“The uniqueness here, also a little bit inspired by climate models, is not just to have everybody come up with their own solution, but requesting that all teams come up with three different methods to screen these molecules on their binding affinity,” Loesekrug-Pietri said. Between the first and second stages of the competition, JEDI will take advantage of the medley of results produced by many teams using many approaches by cross-correlating the results from all the teams to produce a so-called “ultimate list.” “By cross-correlating these methodologies, you basically leverage out biases or errors,” Loesekrug-Pietri said, explaining that most researchers don’t cross-correlate their results internally – let alone with international teams using radically different methods.
The second stage, Loesekrug-Pietri said, is all about reducing the viral load, with the aim of reducing it by 99 percent. “We will ask the teams again to come up with very creative virology calculation methodologies using predictive algorithms to be able to pinpoint which of the compounds they want to test in terms of viral discharge,” he said. “We are then going to synthesize these ultimate compounds to go to stage two in order to really test. Because otherwise, you remain very theoretical, which is a really great step, but then you need to test it on real molecules.” The most promising candidate molecules in the ultimate list will be synthesized – if possible – and their potential to reduce viral load will be tested in the real world. “If you have affinity plus viral discharge,” Loesekrug-Pietri said, “then you are up to something really powerful.”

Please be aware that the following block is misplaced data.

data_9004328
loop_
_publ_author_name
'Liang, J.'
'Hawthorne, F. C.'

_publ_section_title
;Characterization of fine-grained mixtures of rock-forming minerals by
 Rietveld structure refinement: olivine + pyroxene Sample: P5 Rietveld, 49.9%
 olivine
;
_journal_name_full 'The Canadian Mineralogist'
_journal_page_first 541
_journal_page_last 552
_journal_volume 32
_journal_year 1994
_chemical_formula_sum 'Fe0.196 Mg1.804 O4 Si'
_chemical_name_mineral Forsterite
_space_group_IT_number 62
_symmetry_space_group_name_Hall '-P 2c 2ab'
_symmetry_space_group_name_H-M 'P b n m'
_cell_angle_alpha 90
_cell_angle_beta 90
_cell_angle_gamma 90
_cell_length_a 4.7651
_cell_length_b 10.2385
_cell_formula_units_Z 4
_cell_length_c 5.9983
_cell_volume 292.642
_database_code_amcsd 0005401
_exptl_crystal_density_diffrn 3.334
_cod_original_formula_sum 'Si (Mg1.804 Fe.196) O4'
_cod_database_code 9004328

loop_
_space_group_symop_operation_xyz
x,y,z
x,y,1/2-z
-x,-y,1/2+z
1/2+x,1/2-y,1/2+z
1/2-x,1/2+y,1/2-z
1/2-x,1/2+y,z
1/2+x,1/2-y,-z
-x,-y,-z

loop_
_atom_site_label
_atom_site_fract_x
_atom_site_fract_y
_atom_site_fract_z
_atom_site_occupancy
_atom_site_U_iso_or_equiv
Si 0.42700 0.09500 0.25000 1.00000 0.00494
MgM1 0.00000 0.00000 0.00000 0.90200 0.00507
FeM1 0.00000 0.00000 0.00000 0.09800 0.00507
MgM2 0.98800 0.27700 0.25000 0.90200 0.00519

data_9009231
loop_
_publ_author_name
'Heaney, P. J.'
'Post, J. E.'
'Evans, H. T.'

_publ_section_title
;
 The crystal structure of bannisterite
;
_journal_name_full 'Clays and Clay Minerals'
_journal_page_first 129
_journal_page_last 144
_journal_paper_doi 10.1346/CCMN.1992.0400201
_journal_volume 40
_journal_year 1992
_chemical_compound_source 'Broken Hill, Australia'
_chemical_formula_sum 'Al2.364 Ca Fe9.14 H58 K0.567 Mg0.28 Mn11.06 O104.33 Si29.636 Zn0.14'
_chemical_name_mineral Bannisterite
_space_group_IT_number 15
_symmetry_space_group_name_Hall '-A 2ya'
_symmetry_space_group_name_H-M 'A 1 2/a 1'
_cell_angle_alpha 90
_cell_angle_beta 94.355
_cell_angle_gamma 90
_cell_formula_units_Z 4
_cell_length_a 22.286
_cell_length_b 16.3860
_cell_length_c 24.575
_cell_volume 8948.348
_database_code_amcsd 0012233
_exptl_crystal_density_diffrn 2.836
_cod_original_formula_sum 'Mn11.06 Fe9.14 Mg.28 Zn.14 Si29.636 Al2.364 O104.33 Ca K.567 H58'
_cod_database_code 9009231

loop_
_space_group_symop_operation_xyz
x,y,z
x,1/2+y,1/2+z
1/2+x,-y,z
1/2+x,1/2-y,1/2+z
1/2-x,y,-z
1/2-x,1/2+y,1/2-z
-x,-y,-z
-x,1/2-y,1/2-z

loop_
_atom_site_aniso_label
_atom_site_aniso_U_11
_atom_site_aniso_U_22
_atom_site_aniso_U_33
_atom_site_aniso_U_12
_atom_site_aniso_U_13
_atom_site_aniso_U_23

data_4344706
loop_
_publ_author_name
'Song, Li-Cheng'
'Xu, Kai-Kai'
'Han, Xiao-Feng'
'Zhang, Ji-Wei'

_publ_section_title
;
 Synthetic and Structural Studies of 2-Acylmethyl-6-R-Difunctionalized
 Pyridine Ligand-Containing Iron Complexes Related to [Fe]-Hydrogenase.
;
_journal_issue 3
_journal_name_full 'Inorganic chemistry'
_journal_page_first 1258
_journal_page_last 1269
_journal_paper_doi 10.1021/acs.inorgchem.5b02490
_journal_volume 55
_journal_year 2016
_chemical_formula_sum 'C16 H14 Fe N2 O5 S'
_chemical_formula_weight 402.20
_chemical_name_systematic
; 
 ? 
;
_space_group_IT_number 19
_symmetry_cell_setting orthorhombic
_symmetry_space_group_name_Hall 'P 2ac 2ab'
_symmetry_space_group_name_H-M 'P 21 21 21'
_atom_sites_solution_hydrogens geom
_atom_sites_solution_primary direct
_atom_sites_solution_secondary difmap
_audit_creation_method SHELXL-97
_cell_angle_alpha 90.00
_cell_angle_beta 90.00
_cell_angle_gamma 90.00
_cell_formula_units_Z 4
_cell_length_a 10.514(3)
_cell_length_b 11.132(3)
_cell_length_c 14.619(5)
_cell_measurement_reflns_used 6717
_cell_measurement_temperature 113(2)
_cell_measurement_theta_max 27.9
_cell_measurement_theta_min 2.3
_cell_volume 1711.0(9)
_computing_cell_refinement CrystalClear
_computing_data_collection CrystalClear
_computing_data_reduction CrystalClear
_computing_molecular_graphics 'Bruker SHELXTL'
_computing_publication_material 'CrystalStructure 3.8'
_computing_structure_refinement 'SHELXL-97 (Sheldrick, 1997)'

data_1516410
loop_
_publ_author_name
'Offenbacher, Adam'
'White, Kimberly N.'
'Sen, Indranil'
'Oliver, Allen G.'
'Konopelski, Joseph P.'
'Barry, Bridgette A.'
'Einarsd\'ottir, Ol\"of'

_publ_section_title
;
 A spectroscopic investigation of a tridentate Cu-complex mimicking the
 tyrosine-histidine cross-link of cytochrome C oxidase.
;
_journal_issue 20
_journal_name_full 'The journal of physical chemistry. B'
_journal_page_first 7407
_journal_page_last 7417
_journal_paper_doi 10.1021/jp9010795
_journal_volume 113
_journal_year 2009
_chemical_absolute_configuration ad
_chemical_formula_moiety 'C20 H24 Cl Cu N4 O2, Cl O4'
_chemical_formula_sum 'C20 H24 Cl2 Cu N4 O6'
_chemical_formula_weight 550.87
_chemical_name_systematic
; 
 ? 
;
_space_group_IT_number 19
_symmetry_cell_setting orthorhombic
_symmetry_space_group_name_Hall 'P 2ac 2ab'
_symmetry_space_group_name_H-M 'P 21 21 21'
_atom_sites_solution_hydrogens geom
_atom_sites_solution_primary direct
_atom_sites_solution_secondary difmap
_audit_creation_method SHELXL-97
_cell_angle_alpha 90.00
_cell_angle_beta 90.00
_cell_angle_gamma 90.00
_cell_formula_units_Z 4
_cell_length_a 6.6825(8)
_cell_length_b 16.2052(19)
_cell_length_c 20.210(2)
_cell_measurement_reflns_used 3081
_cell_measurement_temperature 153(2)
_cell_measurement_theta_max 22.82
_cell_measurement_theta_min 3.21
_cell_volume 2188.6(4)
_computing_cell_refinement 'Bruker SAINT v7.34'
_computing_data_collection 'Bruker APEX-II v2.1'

The third and final stage will focus on testing existing real-world therapeutics. “Stage three is basically one and two together, plus using that on existing FDA-approved drugs,” Loesekrug-Pietri said. JEDI, he explained, wanted to zero in on any and all drugs that researchers may have overlooked. “Here, we basically want to create serendipity and force people to also check on all the molecules where we already know the toxicity and where basically we can go directly into animal testing,” he said. After feedback from the scientific community, the third stage will also incorporate drug cocktails. “Look at how HIV went,” Loesekrug-Pietri said. “It took us 25 years to go from testing individual drugs, and today, the things that work are cocktails of up to ten different drugs that need to be taken in different phases.”
The supercomputing firepower